It’s In the Game: An Interview With Graveyard Greg of Gaming Guardians

Super-teams have always been a popular genre in superhero comics. An interesting combination of super-team and RPG action is Gaming Guardians by Graveyard Greg. It is one of the longest-running and most popular super-teams in webcomics. We talked to Greg about Gaming Guardians and his work on Graphic Smash.

Yours is a rather unique mix of gaming, super-team action, and humor. What’s the genesis of the Gaming Guardians—how did you come up with the idea? It’s obviously inspired by gaming systems you played, but what made you decide to make it a comic?

The day I thought to myself ‘What if gaming systems were real? What if you could travel to these systems?’

What’s your own background?

Rocketed from the doomed planet Krypton, I was bitten by a radioactive spider at an early age…No wait, that’s Superman and Spider-Man’s origins…

I’m just a geekboy who’s played D&D, The World of Darkness, Marvel Super Heroes, DC Heroes, Teenagers From Outer Space, and loads of other RPGs. This doesn’t even count the board and card games!

Who are your writing influences?

Marv Wolfman, Chris Clairmont, John Byrne, Mike W. Barr, Stephen King, Dean Koontz, Piers Anthony, Peter David, Shane Hensley, Gary Gygax, Matt Forbeck, Bill Willingham, Chris Pramas, David L. Pulver, Lucien Soulban, and Kurt Busiek. Some of these guys are comic creators, some are from RPGs. Figure out who belongs to who, because I won’t tell!

For a while you were running a “parallel” team on Graphic Smash called simply, Guardians. Are you planning to return to that? Didn’t that get confusing, with two Radicals, two Edges, two Gregs, two Anguses….sort of like Earth-One/Earth-Two, only worse! How was your experience with Graphic Smash?

Yep, we’re going to get back to the Guardians with an all-new artist. It was never confusing for us, because the characters are completely different from the GG counterparts.

My experience with Graphic Smash has been nothing short of excellent. Joey Manley works very hard to make the Modern Tales a happy family, and TCampbell is a wondrous editor, even if he does miss the occasional spelling error. Nobody’s perfect!

Who’s your favorite in the team? Greg? Radical? Edge? Pidge? Angus?

Angus. I never expected to have him on the team full time until I saw WebTroll’s concept of the big bull with a heart of gold and the innocence of an 8-year-old.

As usual with super-teams, the GG’s have a large stable of bad guys. The Scarlet Jester (in various incarnations) seems to be number one. Who’s your second favorite despicable villain?

Radu-Radu. She’s eeeeeevil. She’s been lurking behind the scenes until recently, and is getting ready to make her move to bring the D’Twenty into the Primary System (AKA Earth!).

You’ve worked with at least two artists over the course of the Gaming Guardians. What difficulties have you found in collaboration? How much input does the artist have on the storyline? What do you look for in an artist as a partner?

Zelig was a good guy to work with, WebTroll has been a joy for these 5 years of working together. I suppose the only difficulties is when there’s a mistake in one of the panels, which has only happened twice in our collaboration. I guess we’re lucky!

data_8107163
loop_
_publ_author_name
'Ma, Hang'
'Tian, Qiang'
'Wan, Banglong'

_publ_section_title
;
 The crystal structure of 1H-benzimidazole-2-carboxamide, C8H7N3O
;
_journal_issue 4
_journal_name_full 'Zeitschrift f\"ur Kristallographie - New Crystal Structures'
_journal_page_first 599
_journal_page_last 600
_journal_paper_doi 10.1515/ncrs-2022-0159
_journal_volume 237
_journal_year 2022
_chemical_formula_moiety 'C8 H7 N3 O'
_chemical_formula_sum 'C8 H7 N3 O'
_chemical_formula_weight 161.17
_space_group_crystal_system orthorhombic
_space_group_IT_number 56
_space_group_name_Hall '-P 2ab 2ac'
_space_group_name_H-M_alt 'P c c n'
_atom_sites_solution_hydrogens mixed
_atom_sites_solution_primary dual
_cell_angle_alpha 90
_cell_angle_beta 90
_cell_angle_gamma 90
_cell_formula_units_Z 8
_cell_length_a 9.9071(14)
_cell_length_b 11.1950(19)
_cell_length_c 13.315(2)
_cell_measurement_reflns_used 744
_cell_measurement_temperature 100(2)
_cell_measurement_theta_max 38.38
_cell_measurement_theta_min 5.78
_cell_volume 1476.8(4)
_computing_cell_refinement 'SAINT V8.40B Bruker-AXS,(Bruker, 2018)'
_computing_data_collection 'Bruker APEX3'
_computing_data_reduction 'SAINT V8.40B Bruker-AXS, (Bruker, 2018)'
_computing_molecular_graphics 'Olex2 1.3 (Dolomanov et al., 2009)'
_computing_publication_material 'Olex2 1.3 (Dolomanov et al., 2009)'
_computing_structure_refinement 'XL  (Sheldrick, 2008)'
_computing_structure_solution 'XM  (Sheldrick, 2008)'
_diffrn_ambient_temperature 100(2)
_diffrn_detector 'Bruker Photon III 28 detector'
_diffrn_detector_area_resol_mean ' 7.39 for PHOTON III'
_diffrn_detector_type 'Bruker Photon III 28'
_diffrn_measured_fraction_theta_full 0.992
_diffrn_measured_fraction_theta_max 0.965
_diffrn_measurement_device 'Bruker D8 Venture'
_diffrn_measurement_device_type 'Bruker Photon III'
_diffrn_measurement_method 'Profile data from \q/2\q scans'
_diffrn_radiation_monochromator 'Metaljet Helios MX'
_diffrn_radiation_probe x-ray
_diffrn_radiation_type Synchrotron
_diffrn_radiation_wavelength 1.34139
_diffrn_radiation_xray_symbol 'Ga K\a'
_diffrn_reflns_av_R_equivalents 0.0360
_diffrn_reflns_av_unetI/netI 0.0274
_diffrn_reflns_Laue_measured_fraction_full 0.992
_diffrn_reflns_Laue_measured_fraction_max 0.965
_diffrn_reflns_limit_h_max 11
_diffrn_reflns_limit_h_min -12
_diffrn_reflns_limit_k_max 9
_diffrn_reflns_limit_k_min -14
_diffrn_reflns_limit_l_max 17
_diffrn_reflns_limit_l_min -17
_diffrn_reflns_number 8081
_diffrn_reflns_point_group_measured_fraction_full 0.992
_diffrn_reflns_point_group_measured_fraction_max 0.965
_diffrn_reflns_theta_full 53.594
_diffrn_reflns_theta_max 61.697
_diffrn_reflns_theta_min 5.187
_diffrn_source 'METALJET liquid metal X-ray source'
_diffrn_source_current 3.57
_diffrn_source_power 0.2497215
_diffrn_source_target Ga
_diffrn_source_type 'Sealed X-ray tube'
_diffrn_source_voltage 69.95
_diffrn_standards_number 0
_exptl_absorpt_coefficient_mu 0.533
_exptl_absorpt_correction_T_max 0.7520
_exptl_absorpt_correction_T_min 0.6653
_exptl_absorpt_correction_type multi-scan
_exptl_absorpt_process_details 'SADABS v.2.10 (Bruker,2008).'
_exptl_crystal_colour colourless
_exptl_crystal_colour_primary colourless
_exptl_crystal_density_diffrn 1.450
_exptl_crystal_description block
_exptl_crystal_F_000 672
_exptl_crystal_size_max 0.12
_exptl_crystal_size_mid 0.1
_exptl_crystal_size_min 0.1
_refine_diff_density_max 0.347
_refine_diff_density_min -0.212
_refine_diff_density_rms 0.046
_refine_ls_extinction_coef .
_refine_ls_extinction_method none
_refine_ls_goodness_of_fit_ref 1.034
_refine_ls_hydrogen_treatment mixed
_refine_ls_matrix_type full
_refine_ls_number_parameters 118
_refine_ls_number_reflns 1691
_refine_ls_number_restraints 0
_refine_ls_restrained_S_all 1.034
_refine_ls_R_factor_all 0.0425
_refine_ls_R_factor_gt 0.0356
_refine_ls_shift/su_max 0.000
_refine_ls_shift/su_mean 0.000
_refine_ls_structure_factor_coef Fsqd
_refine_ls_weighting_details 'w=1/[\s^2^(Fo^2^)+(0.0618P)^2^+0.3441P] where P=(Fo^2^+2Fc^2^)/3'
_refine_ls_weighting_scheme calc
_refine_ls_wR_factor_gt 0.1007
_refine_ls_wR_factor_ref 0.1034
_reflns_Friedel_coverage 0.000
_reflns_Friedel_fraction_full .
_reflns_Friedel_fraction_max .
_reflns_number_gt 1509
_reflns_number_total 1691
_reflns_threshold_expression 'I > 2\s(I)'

As for input, WebTroll’s the one who decided to go for a more comic book style format, so there are times which he has these ideas, and I listen to him. I’m glad I do!

WebTroll is the ideal partner, so I base him on what I look for when I do a comic series. It’s a good ideal, and it rarely fails me.

What “hooked” you on comics? When did you know you wanted to do a comic yourself?

I don’t know exactly what got me hooked on comics. I do know I was four years old at the time, reading a Sgt. Fury and His Howling Commandos comic. I guess I knew I wanted to write comics when I started reading X-Men. Nothing came out of that desire until several years later, and that’s when Gaming Guardians was born.

What webcomics do you read (if any)? I know you at least used to read Supermegatopia and Fans!; what trends do you like in webcomics—and what don’t you like?

I read tons. Here are some of my all time favorites: Sluggy Freelance, Suburban Jungle, Gene Catlow, Namir Deiter, Bruno the Bandit, Catharsis, Misty the Mouse, The Replacements, Flick!, Saga of the Ram, Digger, Boomer Express, Penny Arcade, General Protection Fault, and Psychic Dyslexia Institute. There’s more, yes, but those are the ones off the top of my head.

As for trends? Well, I notice a few do the old cut and paste style. I don’t like those that much, so I have to depend on enjoying the writing of those comics. If the writing sucks, they’re doomed. As far as I know, there are three I can tolerate. I leave it up to you readers of this interview (all two of you) to guess which three.

What are your plans for Gaming Guardians/Guardians?

To get them published. Nothing more would make me happier to go to a comic store and see them on the stands!

Al Schroeder is a man of interviewin’ action. His webcomic Mindmistress, is a webcomic of superheroine action.

Xaviar Xerexes

Wandering webcomic ronin. Created Comixpedia (2002-2005) and ComixTalk (2006-2012; 2016-?). Made a lot of unfinished comics and novels.


  1. “Even if he does miss the occasional spelling error…”

    Ho, man, I did *not* need to see that today. I know GG means to be complimentary, but… there should NEVER be a missed spelling error on Graphic Smash. EVER. AT. ALL.

    The Eisners are watching.

    We have to hold ourselves to the highest of standards.

  2. Speaking of spelling errors, it’s “Edg”, with no second “e”. I don’t know how that’s pronounced (or “Cthulhu” or “operidol”, for that matter).

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